Celebrating Mother’s Day as a rejected son


Originally Published in The Express Tribune

A Pakistani refugee who is a member of the Ahmadiyya community carries his daughter as he is released from a detention centre in Bangkok. PHOTO: REUTERS/ FILE

As a rejected son, how do you celebrate Mother’s Day? Who enjoys the breakfast tray? Who receives the flower bouquet?

That’s my story. But it’s not my biological mother who rejected me. It’s my motherland – Pakistan.

So on this Mother’s Day, let me have a heart to heart talk with you – my motherland. You don’t want to accept my love; that’s your choice. I have learned to deal with that. But please answer my questions, for I have lots of them.

Why did you abandon me? Why did you institutionalise hatred against me in schools, workplaces and houses of God? Why did you throw me at the heap of your putrid, discriminatory legal system? Why did you exhume my people and not even shed a tear? You were not my step-mother; then why did you treat me like Hansel and Gretel?

Only because I remained resolute to call myself an Ahmadi M _  _  _ _ _ ? See, you cannot even handle a hint of my identity. But isn’t it true motherland, that the father of our nation, Quaid-e-Azam, promised all children of Pakistan equal status and equal rights when the nation was born?

As for me, despite the fact that I moved to a foreign land, it was hard to move on. For days, I couldn’t eat or sleep well. For months, I worried about your weather. For years, I dreamed of your streets. And for over a decade, I pulled all nighters to watch your cricket matches, frantically praying for your success. I argued with my Indian friends – yes, there is nothing wrong with having Indian friends – how Pak-pride was not a fallacy.

There was an element of fallacy though, I now realise. Like other nations, you also served us the soup of patriotism, mixed with indoctrination. How you indoctrinated the nation to forget about the Munir commission report of 1953, how the textbooks programmed us to believe that we won the 1965 war, and how generations were brain washed in believing that a National Assembly has the right to copyright Islam. Just a few weeks ago, I gagged on that soup when I claimed that we won the 1965 war. After reviewing history books, encyclopedias, and YouTube clips, I threw up the contaminated ingredients of the soup. We did not win the 1965 war. The facts were clear.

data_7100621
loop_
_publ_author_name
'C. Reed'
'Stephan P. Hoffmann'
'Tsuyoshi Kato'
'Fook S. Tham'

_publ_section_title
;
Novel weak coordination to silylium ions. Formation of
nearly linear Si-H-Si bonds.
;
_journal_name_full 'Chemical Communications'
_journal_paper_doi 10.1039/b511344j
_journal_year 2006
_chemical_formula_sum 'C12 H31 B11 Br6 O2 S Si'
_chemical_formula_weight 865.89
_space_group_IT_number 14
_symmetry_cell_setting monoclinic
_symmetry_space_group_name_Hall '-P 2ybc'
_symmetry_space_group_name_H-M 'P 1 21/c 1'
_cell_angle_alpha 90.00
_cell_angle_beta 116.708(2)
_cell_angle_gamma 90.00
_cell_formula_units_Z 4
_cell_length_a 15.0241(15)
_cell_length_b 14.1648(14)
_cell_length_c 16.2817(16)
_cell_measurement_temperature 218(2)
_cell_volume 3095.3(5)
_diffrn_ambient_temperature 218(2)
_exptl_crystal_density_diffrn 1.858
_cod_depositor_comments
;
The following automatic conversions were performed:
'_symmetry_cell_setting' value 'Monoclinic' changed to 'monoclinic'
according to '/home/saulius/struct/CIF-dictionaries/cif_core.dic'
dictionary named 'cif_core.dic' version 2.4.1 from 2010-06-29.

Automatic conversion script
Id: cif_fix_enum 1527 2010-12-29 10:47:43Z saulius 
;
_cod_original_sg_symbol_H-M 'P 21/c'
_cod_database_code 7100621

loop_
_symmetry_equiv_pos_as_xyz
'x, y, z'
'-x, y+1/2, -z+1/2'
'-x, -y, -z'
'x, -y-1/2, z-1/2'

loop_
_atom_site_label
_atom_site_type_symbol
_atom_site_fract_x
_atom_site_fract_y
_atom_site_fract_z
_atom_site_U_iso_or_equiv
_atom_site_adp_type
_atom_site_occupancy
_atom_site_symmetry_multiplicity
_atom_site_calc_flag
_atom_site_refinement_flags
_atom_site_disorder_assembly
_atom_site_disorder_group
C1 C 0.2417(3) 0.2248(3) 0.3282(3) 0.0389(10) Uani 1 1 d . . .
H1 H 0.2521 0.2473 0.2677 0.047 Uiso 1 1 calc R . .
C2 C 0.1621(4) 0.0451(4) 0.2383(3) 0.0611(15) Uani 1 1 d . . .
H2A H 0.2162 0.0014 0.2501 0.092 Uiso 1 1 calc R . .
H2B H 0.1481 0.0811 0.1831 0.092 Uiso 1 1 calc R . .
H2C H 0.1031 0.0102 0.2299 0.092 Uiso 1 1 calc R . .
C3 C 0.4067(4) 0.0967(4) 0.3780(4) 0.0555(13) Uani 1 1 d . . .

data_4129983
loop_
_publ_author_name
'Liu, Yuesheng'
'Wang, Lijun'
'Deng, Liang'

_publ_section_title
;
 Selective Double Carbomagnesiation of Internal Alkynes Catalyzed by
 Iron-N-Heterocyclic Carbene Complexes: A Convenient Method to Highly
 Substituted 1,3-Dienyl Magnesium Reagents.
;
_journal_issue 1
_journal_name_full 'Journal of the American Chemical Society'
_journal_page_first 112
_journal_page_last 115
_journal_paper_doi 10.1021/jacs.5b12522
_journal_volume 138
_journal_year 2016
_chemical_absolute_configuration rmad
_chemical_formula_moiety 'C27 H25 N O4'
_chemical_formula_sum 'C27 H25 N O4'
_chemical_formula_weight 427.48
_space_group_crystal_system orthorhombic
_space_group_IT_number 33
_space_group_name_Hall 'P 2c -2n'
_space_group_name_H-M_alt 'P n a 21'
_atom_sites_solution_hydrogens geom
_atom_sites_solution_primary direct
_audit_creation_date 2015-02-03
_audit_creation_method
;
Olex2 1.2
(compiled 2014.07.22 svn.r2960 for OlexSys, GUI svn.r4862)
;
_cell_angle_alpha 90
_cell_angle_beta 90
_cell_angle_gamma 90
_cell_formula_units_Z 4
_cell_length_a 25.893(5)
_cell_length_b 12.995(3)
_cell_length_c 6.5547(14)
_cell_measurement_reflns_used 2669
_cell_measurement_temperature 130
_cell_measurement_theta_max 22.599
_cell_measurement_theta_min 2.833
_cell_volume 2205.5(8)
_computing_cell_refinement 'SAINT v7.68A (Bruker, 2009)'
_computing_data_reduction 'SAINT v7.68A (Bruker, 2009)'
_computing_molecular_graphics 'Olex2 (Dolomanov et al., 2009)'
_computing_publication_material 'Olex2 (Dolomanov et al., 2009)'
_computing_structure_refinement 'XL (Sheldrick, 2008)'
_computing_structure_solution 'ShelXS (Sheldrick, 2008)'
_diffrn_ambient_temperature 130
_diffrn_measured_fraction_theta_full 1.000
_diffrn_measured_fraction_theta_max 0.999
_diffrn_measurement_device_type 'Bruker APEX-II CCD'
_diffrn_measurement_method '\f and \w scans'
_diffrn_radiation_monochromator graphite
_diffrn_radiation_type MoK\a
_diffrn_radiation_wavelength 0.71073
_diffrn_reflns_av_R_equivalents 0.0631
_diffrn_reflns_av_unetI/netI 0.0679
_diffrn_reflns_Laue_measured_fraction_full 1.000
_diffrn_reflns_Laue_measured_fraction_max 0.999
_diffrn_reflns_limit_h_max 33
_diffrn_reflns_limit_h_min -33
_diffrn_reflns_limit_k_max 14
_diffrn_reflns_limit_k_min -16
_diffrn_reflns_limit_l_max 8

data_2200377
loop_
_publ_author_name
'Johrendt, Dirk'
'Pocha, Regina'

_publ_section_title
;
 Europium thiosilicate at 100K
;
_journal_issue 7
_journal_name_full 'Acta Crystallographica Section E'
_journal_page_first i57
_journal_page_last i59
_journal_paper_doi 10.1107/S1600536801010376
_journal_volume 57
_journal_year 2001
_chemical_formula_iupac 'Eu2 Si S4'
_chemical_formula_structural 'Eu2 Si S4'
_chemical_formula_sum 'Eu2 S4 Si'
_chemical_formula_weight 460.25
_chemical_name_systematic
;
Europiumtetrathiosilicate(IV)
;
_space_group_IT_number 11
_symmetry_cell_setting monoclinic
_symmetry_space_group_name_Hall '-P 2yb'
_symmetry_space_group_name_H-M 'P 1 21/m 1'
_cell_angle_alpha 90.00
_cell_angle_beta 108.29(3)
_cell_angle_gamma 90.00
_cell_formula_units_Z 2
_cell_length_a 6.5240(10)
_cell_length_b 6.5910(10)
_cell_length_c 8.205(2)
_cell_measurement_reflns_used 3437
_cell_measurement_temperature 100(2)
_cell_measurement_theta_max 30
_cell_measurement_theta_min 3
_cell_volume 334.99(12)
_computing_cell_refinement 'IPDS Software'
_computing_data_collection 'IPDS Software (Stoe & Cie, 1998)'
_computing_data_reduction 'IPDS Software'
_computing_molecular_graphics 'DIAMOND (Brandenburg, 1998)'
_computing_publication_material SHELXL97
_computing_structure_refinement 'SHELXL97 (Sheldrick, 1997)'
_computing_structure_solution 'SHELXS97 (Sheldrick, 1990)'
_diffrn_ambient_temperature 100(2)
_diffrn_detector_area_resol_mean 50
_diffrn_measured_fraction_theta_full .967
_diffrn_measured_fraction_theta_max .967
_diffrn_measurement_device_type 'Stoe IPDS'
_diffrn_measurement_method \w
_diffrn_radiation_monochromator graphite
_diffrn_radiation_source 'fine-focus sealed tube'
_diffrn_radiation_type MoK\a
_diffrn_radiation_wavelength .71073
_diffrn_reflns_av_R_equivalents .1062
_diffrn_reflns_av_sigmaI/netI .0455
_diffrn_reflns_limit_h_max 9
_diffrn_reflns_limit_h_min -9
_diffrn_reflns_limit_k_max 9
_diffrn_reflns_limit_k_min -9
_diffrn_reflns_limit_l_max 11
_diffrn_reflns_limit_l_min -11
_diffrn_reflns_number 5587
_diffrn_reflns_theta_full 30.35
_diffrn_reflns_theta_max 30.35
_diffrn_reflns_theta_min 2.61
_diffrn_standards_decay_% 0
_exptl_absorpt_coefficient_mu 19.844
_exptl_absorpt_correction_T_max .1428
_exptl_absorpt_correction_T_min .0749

But who cares about facts in Pakistan these days? Facts are dry. Propaganda is juicy. It is juicy to blame everything on a conspiracy theory. Go ahead. Blame me for being an “agent of the west who got an American visa on a plate.” Never mind the two decades of my hard work at school. Never mind the more than two million Pakistani Ahmadi residents, with no prospects of getting a visa, who are still facing daily rejection at your hands.

Motherland – I understand. You don’t appreciate this conversation. You are hurting too. So here is an analgesic; I still remember you. The Rockies remind me of Swat and the meat balls taste nothing like the koftas (remember, the secret nickname of my high school chemistry teacher was also kofta!) The Main Street brings flashbacks of Lahore’s Mall road and Jersey shore is not the same as Clifton.

You are 65-years-old motherland and I recognise you need me. You need the millions of Pakistanis who were shunned to distant shores, many because of religious differences. We could be helping your systems, building your institutions, treating your patients. And we would love to.

But your preferences are weird motherland. You release convicted terrorists and arrest Ahmadi students. You embrace politicians with fake degrees and reject scholars with Nobel Prizes. You glorify the charlatans but nullify the bona fide.

Don’t worry about me; my adopted mother has treated me well. I don’t fear discriminatory laws. I don’t fear mob attacks. I don’t fear a National Assembly telling me how to define my faith.

Vindicate yourself motherland. Take some bold decisions. Come out of isolation. Instead of converting to Mullah’s radicalism, revert to Quaid’s Pakistan. Espouse true Islam by cherishing the values of equality and absolute justice for all. Don’t allow politicians to use religion as a wedge issue. Come to the 21st century as a pluralist country committed to standing shoulder to shoulder with the modern world.

Whenever that happens, you will find me holding a breakfast tray and a flower bouquet. Whenever that happens, I will say, “Happy Mother’s Day.”

Read more by Faheem here, or follow him on Twitter @FaheemYounus

About the author

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Faheem Younus

A doctor, a writer, a professor, a student, a family man, a humanitarian – enjoys figuring out the challenges of Muslim American life. Learn more about him at www.Muslimerican.com

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